Performance Management is More Than an Annual Review
Written by: Bryan JonesSally Tate
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The phrase “Annual Review” is associated with endless feelings of frustration, anxiety, concern, fear, and stress. The annual review was designed with the right intentions – to provide employees with feedback on their performance over the past year. Over time, it has morphed into a singular event that stirs up a lot of unpleasant feelings for both the employees and the managers who have to perform them. Part of the problem is that we’ve put too much focus on one conversation. A year has 12 months, 365 days, and 2,080 working hours. How can all that time be summed up into 1 hour-long conversation?
Instead, it may be more beneficial to everyone to begin administrating a series of conversations and coaching opportunities throughout the year. Let’s take the pressure off the annual review and focus time and attention into more regular performance check-ins. A great annual review would be a summary of the conversations that are held throughout the year.
With regular dialogue and a commitment to constructive feedback and personal development, every organization can turn this process into both a positive and productive experience for everyone involved. Let’s break this down a little further:
Meet in-person: We live in a technology world, where having face-to-face conversations is becoming easier to avoid. Having an in-person conversation, where tone can’t be misconstrued, is a crucial step to this process.
Meet monthly or quarterly: Scheduling regular meetings to discuss performance forces everyone to pause and reflect in an increasingly busy world. It is much easier to sum up a month’s worth of work than it is to sum up a full year.
Keep it casual: The conversation can take place while walking around the construction site or while waiting in the airport for a layover. Meeting over lunch or coffee may help de-escalate any anxiety around the conversation and can simply be more fun. The key takeaway: It doesn’t have to be in a conference room; the important part is that the meeting takes place.
Check in often: Take time to talk about things outside of performance. Get feedback about a project or ask open-ended questions. How are things going? How’s life outside of work? Is there anything going on at home that may be impacting the day-to-day? These questions spark a conversation and put active listening skills to work.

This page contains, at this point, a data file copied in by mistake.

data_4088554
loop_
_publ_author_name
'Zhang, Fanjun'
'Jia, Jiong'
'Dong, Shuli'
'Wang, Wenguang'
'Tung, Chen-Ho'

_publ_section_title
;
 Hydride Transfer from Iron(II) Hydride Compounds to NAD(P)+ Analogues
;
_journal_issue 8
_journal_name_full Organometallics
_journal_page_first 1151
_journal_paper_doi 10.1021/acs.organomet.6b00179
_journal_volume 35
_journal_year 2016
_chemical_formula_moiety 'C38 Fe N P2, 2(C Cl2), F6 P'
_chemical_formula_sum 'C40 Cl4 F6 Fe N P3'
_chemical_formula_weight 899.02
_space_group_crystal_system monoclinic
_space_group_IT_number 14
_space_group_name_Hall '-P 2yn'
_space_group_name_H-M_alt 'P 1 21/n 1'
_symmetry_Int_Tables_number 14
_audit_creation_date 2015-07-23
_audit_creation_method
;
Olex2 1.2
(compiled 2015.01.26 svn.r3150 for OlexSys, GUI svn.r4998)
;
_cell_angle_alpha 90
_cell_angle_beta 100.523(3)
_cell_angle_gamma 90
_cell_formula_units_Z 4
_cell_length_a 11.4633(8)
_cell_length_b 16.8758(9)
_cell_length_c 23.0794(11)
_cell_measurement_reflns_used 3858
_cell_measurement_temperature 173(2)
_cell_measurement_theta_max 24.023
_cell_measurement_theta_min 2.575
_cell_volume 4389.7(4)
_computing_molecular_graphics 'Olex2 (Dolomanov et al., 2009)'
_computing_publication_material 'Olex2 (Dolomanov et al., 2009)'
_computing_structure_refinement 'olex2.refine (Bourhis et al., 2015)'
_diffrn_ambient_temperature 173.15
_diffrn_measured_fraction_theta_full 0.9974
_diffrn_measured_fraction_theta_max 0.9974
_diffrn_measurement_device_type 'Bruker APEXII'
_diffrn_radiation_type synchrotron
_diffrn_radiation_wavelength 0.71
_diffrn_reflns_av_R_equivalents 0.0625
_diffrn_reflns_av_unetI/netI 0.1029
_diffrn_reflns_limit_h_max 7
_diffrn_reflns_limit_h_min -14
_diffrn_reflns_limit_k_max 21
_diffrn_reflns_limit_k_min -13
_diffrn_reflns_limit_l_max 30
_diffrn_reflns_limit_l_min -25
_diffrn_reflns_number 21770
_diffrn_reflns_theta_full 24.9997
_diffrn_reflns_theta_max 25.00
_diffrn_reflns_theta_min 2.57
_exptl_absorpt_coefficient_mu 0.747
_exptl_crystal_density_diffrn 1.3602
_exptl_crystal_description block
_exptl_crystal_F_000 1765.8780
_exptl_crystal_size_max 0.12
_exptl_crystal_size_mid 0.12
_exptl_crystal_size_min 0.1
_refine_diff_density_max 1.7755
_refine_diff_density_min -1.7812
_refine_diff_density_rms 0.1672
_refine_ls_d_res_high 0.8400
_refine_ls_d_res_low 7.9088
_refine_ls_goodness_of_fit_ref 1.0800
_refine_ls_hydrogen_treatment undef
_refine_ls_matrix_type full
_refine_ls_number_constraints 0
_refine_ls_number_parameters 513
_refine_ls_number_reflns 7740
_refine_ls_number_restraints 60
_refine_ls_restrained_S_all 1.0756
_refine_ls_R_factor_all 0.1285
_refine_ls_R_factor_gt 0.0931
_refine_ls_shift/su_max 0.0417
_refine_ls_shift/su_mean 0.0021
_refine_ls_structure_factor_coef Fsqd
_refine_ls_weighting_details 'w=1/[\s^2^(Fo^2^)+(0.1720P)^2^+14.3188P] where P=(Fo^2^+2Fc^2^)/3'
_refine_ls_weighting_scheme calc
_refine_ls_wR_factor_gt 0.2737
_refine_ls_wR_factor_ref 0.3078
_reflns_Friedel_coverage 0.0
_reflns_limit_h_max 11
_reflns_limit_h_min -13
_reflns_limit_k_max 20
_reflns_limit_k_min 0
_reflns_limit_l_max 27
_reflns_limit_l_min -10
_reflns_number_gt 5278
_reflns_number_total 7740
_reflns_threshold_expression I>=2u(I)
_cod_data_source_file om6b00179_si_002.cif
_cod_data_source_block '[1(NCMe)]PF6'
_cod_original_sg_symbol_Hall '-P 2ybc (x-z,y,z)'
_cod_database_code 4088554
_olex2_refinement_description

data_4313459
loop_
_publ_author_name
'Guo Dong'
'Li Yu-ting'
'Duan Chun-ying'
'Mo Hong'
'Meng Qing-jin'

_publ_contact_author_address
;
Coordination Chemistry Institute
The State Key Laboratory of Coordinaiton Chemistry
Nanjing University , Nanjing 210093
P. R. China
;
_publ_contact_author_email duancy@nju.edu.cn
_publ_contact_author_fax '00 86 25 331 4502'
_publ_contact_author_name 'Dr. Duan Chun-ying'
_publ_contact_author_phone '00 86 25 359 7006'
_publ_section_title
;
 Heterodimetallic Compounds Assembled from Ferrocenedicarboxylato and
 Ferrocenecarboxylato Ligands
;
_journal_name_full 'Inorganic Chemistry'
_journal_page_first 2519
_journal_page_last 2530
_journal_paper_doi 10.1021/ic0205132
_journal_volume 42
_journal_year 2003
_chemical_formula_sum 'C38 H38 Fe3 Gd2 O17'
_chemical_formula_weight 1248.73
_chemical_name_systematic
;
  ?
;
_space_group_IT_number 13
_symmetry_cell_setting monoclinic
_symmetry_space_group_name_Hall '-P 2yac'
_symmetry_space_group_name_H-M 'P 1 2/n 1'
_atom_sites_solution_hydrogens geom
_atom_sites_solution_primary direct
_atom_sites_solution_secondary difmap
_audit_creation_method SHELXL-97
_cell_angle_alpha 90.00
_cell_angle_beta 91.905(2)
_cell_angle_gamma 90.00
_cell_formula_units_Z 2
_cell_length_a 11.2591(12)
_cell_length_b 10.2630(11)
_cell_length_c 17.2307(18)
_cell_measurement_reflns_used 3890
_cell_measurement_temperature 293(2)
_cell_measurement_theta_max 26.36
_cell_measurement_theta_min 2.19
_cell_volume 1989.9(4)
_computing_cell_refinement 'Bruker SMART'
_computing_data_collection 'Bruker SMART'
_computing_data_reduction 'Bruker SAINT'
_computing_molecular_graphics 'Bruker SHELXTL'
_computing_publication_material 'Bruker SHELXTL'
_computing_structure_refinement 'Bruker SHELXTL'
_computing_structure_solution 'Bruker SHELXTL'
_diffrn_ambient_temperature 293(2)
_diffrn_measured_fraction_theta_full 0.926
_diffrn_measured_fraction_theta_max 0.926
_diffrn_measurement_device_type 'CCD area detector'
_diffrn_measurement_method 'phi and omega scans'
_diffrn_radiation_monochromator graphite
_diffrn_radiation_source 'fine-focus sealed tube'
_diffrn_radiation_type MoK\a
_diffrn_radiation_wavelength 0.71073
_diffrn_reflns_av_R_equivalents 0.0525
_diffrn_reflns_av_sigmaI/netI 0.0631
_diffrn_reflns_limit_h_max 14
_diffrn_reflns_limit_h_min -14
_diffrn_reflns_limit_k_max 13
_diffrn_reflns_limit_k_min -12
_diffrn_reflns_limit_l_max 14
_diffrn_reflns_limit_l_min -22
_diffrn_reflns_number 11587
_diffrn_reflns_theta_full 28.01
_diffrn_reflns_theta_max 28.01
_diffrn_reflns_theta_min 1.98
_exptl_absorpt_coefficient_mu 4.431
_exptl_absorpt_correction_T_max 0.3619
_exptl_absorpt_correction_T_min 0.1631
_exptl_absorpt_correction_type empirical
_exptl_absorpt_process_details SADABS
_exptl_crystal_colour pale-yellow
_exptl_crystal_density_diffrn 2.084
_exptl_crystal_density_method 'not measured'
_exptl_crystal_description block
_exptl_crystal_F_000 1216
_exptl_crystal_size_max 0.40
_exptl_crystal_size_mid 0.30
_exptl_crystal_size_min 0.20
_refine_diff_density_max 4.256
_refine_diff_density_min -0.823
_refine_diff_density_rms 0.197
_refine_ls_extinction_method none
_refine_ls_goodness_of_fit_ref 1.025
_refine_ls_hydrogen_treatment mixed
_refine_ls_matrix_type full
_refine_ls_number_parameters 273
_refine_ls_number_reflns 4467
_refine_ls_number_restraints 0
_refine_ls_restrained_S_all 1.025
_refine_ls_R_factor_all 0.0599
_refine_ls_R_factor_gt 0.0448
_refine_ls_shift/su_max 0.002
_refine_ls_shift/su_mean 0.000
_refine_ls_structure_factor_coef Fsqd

Constructive Feedback and Development:
Praise and gratitude: Take a moment to genuinely congratulate an employee for specific accomplishments or efforts. Specifically acknowledging an accomplishment gives recognition more meaning. A little praise and gratitude can go a long way to make an employee feel appreciated and engaged within the organization.
Candid and honest feedback: We all make mistakes. If something doesn’t go quite right, address it head on. Share the specific action and unintended consequence, explain why it is important feedback, and then move on. Don’t dwell on it or make it bigger than what it is. Top performers want to know how they can improve. The sooner corrective feedback is given, the easier the conversation will be and the sooner the employee is able to apply feedback.
Coaching conversations: Is there a behavior or a perception that needs to be addressed more fully? Take time to walk the employee through their decision-making process. Guide them through questions and scenarios to better understand the situation. If led correctly, the employee will reach the same conclusion without you having to tell them.
Individual Development: Make time to discuss individual development plans. What skills, training, or experiences does the employee need in order to be promoted or transferred into a new role? What goals does the employee have? Do they align with the organization’s goals? If not, this is a great opportunity for some candid feedback. Remember, top performers want to know how they can improve, so saying they don’t have anything to work on can reduce motivation. Giving feedback is an important way to keep employees engaged.
In summary, break down one monumental conversation into smaller, more manageable check-ins. With simple documentation after each meeting, the annual review turns into one big summary of all your conversations throughout the past year. Using this method can increase employee engagement and foster positive relationships between managers and their employees.
Bryan Jones, Chief Administrative Officer
Bryan Jones brings a strong sense of strategy and vision to everything he does at Hourigan. Throughout the nearly two decades of his career, he has demonstrated diverse leadership and interpersonal skills to make a measurable difference in everything he touches. And that remarkable influence and skill goes beyond the business world.
Bryan is also a volunteer baseball, basketball, and softball coach. Both on and off the field, he excels in personnel management, logistics, and strategic planning.
Sally Tate, Director, People Strategies
Sally Tate is a key champion for attracting and retaining great talent for Hourigan’s team. Following years of experience with innovative, high-growth organizations like Snagajob and PartnerMD, she brings a dependable and personable attitude to everything she does. From managing the hiring process to ensuring a culture of excellence is found consistently throughout the company, she epitomizes leadership from the inside out.